‘Jackie and Me’ to take the stage

HOME RUN Anthony Betters, who plays Jackie Robinson, and Zach Williams, who plays Joe Stoshack, converse before tossing a baseball back and forth. “Jackie and Me,” a tale of a boy who time travels to see his favorite baseball player in the 1940s, will be hosted at the Waco Civic Theatre at 7 p.m. Thursday through Saturday and at 2 p.m. on Sunday. Tickets are $8 for students and $10 for the general public and are available for purchase at http://www.wacocivictheatre.org/movies/jackie-me/. Photo credit: Liesje Powers

The Waco Civic Theatre’s latest production, “Jackie and Me,” tells the story of a boy who travels through time to the racially-divided 1940s America to meet one of his favorite baseball players, Jackie Robinson. The opening show is on Thursday, and performances will continue every night until Sunday.

Anthony Betters, who graduated from Baylor in 2016, plays Jackie Robinson, the nation’s first African-American major league baseball player. Betters said studying his lines as he prepares for opening night makes him feel like he’s back in school.

Betters, who played football for Baylor when he was a student, said sports have been a big part of his life from a young age. He said he’s grateful for the opportunity to portray someone who was a hero of his as a child.

“He has such an iconic role in African-American society,” Betters said. “I get to play someone who was so honored back then, and now I get to honor him.”

Betters currently works as a football and basketball coach at the Methodist Children’s Home, a nonprofit organization that provides support and foster care for children ages 12 to 18.

Although he’s had a lot of experience with baseball, “Jackie and Me” will be Betters’ first theatrical performance.

“I have zero [background in acting],” Betters said, “unless you want to talk about first grade when I played a turkey.”

Betters said he first learned about auditions for the show from an old friend he used to play baseball with who is also a cast member.

“I told him, ‘I don’t act, but I guess I’ll give it a try,’” Betters said. “I ran through a few lines with Tredessa, and here I am.”

Tredessa Thomas, director of “Jackie and Me,” said she has been directing the children’s theater productions at the Waco Civic Theatre for about three years. Like many of the other volunteers at the theater, she has served in a number of different roles and performed in several productions herself.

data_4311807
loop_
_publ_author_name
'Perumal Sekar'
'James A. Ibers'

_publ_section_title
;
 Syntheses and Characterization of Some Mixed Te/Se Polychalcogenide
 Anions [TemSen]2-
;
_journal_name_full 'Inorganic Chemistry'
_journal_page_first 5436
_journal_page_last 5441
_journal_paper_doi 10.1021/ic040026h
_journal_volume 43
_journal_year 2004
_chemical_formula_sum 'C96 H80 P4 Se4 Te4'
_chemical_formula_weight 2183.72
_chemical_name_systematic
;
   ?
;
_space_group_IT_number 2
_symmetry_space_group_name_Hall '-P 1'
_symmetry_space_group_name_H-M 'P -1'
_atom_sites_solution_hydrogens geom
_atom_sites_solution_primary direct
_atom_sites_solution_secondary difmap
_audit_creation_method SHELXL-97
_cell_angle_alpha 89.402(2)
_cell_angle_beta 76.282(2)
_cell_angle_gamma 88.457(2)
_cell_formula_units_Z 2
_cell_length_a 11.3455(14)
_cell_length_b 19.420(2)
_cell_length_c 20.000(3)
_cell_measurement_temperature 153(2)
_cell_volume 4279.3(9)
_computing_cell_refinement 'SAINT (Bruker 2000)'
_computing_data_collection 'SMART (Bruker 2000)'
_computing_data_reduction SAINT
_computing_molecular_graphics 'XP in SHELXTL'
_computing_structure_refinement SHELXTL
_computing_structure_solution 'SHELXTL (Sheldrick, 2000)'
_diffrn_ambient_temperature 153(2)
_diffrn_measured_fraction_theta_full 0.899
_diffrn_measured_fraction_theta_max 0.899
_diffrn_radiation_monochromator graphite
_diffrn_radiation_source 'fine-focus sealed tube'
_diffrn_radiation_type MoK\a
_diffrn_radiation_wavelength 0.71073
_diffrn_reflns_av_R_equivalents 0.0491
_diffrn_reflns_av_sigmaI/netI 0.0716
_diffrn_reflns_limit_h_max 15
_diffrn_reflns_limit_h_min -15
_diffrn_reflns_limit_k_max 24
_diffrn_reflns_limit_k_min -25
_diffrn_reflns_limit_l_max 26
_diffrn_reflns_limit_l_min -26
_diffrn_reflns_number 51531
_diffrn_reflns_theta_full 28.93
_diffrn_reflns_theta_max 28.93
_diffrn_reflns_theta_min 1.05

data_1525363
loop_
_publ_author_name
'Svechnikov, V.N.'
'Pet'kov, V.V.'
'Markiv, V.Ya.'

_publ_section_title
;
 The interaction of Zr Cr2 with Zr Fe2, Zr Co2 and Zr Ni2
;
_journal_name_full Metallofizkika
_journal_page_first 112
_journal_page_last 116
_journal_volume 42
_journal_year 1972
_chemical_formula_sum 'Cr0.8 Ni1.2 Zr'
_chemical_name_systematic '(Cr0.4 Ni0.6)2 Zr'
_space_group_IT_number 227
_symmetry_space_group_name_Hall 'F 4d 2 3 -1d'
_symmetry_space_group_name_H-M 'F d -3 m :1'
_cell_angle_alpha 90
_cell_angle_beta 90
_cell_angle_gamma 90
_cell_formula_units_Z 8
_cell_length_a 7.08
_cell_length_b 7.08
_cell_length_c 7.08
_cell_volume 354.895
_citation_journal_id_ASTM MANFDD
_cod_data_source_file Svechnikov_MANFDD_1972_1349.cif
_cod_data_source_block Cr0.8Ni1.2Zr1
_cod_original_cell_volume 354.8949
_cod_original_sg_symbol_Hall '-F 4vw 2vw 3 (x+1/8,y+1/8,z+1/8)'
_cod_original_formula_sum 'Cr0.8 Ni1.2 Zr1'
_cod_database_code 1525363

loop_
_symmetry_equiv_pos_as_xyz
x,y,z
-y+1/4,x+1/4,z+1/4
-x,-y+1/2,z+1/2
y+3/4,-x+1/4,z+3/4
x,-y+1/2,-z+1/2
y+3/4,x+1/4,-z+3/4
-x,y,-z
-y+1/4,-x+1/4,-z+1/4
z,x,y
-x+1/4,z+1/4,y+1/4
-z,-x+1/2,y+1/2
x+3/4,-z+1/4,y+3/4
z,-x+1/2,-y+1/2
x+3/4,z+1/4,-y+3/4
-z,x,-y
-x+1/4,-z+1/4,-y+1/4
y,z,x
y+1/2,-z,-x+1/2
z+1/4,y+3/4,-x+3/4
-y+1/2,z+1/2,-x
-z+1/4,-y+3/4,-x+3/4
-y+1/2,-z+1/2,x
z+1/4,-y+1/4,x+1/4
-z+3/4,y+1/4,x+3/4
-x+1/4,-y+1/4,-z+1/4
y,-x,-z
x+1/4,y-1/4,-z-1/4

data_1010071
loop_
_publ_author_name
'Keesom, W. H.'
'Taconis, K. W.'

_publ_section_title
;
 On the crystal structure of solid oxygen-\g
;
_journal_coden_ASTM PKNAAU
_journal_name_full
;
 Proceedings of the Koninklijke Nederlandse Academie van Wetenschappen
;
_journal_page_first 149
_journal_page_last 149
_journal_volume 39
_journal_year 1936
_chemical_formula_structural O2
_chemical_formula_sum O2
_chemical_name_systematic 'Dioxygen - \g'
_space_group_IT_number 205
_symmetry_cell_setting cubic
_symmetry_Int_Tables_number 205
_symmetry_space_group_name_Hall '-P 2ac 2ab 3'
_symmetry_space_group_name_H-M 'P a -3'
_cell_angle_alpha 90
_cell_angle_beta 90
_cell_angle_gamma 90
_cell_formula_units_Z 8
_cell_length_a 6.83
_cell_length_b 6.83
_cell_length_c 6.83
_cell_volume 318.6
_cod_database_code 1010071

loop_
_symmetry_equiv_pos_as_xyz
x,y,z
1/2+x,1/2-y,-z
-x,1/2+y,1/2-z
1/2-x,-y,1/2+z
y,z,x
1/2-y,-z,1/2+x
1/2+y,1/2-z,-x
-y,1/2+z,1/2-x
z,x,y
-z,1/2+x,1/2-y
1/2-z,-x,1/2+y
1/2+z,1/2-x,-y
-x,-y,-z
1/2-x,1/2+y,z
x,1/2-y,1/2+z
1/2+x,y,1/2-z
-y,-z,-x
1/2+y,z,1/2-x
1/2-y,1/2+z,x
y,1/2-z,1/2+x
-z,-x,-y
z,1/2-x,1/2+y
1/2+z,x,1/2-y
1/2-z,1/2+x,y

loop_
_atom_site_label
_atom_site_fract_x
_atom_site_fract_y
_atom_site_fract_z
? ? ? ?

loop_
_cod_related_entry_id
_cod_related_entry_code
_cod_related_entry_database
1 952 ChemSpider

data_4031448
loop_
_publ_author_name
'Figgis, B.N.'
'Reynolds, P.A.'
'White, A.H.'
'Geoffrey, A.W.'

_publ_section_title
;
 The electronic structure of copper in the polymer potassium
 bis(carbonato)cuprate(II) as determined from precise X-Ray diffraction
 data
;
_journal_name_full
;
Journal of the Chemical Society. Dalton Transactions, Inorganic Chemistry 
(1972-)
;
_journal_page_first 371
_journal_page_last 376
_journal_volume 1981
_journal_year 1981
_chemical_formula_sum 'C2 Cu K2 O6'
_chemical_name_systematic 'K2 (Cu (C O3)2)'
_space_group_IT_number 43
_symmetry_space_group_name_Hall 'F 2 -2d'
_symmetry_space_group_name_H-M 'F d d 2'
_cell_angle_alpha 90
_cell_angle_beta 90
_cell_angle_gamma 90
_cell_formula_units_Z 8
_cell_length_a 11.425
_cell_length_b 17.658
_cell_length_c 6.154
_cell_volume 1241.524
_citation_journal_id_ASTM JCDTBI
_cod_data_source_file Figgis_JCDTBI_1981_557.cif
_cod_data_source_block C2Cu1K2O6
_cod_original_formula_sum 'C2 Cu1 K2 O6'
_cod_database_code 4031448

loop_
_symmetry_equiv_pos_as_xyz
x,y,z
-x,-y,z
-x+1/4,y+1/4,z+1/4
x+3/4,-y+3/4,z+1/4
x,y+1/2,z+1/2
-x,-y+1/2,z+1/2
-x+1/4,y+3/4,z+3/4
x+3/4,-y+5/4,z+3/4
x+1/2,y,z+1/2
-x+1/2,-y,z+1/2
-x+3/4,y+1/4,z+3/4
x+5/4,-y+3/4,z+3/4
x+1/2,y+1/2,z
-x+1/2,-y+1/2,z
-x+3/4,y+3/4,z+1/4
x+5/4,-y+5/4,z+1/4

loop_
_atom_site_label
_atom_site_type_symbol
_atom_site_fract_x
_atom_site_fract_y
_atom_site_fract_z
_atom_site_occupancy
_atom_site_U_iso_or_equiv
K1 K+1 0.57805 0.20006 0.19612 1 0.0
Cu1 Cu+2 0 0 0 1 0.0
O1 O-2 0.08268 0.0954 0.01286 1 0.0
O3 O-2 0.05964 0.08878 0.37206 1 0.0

According to Thomas, “Jackie and Me” is based on a book from Dan Gutman’s series “Baseball Card Adventures,” which is geared toward middle school-aged children.

Although the show is based on a children’s book, “Jackie and Me” is rated PG for the presence of racial slurs and one intense scene. Thomas said the show’s family-friendly content would still be enjoyable for older audiences.

“I think it’s as entertaining to an adult crowd as it is to a younger crowd,” Thomas said. “It’s not something you would find on Nick Jr. It’s got a wider reach.”

Thomas said “Jackie and Me” has presented her with a new set of challenges because the cast has a very broad age range. The oldest member of the cast is 75, while the youngest, Zach Williams, is in fifth grade.

Williams plays Joe Stoshack, the main character of the “Baseball Card Adventures” series. He uses his special ability to time travel by touching baseball cards to help him with a school assignment on influential African-Americans.

No stranger to the stage, Williams said he’s been in 13 plays before, most of them through the Waco Civic Theatre.

Williams said audiences of all ages can learn from “Jackie and Me” about the importance of not using violence to solve problems.

“It’s very hard for [Joe] to control his temper,” Williams said, “but he learns from Jackie Robinson in the end how to control it.”

While the main lesson for Williams is about managing emotions, Betters said he wanted the audience to leave with a sense of the progress the United States has made in racial inclusivity.

“It’ll help you realize, whether you’re of color or if you’re Caucasian,” Betters said, “how much the world has evolved and changed into what it is now.”

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